inline void copyIndirectSource(unsigned long* src, unsigned long* dst, unsigned long* index, unsigned length)
{
    for (unsigned i = 0; i < length; i++)
        *dst++ = src[index[i]];
}

Copying from random locations within the source array to random locations within the destination array runs 106 MBytes/sec, with latency of 38 nanoseconds.

inline void copyIndirectSourceAndDestination(unsigned long* src, unsigned long* dst, unsigned long* indexSrc, unsigned long* indexDst, unsigned length)
{
    for (unsigned i = 0; i < length; i++)
        dst[indexDst[i]] = src[indexSrc[i]];
}

Is System Memory RAM?

I’m not the first to point out that our RAM is not living up to its name, since it’s much worse at random accesses than sequential accesses. Jim Blinn (a researcher at Microsoft) pointed this out in his 2003 article “Fugue on MMX” – asserting that RAM is supposed to mean accessing any byte within memory should take the same amount of time. He pointed out that if a byte being accessed was not in cache, then it takes extra time to bring a cache line into cache.

The measurements presented above show that our current RAM memory hierarchy is much better at sequential accesses than random accesses. Maybe we should start calling system memory SAM – sequential access memory – since it’s much better at sequential accesses than random accesses.

In Cache

Cache memory in most processors is made out of SRAM (static random access memory), which is much better at random access than DRAM. Cache memory is expected to perform better for random accesses. Sure enough, random accesses are only 2 times worse than sequential accesses, for L1 and L2 caches, with bandwidth being around 3.6 GigaBytes/sec and sequential access bandwidth around 7.6 GigaBytes/sec. Random access bandwidth is lower for L3 cache at 2.3 GigaBytes/sec, which is 3.3 times slower than sequential accesses.

Memory Hierarchy

Computer architecture places caches closer to the computational cores than system memory, having all memory access go through cache. With an assumption of 95% cache hit rate, the overall latency would be 0.95 * 0.2nanoseconds + 0.05 * 55nanoseconds = 2.94nanoseconds. However, if an algorithm accesses memory closer to random than sequential, then cache hit rate will be much lower than 95%. For instance, for a 25% cache hit rate, the overall latency would be 0.25 * 0.2ns + 0.75 * 55ns = 41.2ns. This is more than 10 times slower.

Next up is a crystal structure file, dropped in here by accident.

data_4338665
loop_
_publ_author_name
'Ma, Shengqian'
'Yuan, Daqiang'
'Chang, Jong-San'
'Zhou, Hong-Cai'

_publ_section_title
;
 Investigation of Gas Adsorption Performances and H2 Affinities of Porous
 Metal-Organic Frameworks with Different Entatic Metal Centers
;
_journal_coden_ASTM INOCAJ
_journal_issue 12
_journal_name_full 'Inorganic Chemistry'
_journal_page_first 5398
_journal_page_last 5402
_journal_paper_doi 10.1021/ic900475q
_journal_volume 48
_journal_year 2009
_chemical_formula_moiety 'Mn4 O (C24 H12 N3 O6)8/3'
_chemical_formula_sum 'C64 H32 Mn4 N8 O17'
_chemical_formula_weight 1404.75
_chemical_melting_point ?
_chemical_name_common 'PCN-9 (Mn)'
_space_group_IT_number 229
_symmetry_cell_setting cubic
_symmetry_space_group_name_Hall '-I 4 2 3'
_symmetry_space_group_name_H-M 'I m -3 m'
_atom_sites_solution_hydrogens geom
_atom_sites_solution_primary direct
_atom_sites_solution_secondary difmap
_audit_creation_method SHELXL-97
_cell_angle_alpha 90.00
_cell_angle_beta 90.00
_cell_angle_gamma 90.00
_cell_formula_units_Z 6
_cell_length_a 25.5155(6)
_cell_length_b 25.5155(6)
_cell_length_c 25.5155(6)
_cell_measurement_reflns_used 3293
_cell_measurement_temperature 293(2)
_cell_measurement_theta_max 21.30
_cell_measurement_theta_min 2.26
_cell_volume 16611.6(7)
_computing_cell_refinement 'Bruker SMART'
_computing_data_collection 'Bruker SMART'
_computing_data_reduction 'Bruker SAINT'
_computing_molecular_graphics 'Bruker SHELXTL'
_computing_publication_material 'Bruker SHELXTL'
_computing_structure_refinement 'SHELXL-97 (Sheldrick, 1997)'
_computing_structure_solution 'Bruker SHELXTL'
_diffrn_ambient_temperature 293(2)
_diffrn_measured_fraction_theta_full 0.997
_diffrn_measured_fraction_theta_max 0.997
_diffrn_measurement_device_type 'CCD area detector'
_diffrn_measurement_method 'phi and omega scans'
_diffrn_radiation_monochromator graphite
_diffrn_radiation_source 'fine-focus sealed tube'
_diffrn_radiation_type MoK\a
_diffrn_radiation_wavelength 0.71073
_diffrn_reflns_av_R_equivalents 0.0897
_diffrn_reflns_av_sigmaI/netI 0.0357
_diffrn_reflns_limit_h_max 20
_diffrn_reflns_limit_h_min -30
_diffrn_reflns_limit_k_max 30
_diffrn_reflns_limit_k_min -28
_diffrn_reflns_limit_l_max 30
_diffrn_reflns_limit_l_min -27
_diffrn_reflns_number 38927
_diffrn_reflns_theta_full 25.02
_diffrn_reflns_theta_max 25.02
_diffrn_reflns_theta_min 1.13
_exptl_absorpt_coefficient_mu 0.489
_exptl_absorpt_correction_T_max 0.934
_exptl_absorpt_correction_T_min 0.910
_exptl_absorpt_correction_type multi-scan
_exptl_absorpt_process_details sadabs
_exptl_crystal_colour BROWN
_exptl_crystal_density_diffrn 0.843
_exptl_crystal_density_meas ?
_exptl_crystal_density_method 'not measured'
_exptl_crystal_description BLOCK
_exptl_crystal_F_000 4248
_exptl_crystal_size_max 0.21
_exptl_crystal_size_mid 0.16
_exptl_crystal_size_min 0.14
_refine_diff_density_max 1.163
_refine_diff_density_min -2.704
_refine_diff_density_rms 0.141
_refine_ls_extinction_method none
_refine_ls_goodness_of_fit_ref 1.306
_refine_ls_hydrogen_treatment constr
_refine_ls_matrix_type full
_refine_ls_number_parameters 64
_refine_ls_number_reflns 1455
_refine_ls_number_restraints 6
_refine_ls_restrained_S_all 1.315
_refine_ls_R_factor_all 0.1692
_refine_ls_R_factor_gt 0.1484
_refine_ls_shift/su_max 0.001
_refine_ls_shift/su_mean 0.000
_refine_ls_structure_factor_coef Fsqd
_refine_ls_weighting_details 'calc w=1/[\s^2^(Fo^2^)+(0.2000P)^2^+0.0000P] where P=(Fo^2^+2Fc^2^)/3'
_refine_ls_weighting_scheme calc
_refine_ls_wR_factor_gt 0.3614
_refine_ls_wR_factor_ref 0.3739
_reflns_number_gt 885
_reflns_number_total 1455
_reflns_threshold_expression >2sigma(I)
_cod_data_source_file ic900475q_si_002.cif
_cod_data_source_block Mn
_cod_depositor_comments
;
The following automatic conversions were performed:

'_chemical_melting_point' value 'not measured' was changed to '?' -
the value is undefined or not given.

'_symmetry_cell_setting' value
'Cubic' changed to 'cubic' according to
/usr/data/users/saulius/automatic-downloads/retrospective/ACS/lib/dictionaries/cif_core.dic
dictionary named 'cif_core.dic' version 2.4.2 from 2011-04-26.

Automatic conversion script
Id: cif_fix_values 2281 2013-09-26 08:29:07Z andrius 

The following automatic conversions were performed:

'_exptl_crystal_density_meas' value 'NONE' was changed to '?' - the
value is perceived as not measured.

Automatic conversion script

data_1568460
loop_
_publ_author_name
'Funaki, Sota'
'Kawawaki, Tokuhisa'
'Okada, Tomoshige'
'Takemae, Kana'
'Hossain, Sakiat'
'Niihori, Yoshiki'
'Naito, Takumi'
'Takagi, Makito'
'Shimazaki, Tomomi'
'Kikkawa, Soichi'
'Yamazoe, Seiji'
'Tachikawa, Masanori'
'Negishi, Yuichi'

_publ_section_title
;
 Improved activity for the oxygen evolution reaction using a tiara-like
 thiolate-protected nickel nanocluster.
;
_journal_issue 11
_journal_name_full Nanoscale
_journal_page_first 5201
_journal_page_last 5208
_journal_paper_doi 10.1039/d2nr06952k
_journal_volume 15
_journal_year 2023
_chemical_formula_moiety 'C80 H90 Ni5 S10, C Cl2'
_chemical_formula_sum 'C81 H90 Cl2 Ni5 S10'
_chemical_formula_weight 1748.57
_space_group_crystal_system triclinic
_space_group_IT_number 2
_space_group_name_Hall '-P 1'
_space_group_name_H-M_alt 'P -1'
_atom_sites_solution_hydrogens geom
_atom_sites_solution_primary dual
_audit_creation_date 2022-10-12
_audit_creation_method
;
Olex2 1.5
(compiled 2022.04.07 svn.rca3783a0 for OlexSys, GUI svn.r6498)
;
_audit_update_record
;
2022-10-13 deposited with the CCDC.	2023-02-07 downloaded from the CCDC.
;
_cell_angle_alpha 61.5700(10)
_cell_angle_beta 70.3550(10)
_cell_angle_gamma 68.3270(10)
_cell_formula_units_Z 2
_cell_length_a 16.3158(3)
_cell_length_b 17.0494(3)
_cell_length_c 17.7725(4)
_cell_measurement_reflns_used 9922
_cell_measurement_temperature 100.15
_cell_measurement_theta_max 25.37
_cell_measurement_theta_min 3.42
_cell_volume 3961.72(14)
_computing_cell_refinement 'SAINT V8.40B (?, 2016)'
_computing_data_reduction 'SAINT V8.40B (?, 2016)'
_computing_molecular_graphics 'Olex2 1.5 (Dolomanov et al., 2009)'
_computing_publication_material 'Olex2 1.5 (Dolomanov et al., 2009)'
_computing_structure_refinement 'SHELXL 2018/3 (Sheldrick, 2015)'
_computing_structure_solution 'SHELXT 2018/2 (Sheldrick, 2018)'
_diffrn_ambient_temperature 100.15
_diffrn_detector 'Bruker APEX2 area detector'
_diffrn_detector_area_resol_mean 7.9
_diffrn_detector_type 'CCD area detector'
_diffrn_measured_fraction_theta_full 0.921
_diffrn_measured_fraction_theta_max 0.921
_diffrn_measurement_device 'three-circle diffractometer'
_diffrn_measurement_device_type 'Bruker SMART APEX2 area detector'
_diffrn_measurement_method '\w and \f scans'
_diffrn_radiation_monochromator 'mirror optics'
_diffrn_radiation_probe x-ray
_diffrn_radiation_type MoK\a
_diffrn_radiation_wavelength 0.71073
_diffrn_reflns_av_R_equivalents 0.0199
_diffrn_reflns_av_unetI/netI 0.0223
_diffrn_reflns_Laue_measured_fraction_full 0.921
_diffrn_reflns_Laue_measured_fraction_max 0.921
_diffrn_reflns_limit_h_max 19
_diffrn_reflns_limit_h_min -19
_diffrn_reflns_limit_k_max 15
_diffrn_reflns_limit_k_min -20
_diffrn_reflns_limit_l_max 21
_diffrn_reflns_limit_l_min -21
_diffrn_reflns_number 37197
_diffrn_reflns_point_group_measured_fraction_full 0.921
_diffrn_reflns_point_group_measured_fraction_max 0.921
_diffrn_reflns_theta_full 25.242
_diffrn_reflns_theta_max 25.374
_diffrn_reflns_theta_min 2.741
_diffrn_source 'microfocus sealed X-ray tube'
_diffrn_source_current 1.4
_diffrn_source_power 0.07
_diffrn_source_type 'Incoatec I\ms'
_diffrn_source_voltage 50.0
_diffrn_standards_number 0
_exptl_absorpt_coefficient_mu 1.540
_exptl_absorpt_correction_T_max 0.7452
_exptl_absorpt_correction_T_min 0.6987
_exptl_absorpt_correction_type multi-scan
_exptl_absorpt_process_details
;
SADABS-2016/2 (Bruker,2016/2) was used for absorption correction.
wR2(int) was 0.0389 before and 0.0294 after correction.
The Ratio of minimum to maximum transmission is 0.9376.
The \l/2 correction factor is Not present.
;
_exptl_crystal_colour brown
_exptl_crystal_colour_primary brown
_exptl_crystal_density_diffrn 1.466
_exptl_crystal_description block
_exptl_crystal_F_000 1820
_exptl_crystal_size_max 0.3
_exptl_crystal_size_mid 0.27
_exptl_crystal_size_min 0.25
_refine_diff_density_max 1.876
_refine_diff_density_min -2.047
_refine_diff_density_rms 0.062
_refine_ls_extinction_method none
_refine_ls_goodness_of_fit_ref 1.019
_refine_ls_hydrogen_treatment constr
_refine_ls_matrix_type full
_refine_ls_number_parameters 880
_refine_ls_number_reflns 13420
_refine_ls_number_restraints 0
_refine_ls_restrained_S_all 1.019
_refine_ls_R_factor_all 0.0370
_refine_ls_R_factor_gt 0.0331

Implications

Optimization of computer’s system memory for sequential accesses has implications for some types of computations being perform. Any algorithm using sequential memory accesses benefits substantially, while algorithms using random memory accesses suffer by 25X or more. If an algorithm is data-dependent and data happens to be random, it suffers in performance by more than an order of magnitude.

It would be beneficial for memory designers and computer architects to work on improving memory access latency – to improve random access times. This is the most difficult one to improve, as it’s hard to fight physics. But it may be possible by trading off latency for system memory capacity. The benefit would be enormous, as all computation would improve in performance. no matter memory access pattern, and no algorithm would be left behind.

Even Faster Reads

Accessing memory using C++ with a single core at 20 GigaBytes/sec is good, but is not the best that we can do. My HPCsharp C# library (free and open-source on nuget.org) has a multi-core sum implementation which uses SIMD/SSE parallel instructions and multiple cores to go even faster. Using this library to compute the sum runs at 32 GigaBytes/sec, while using the 6 cores available in the processor with two memory channels. On a 14-core Xeon processor with 4 memory channels, it runs at 54.4 GigaBytes/sec.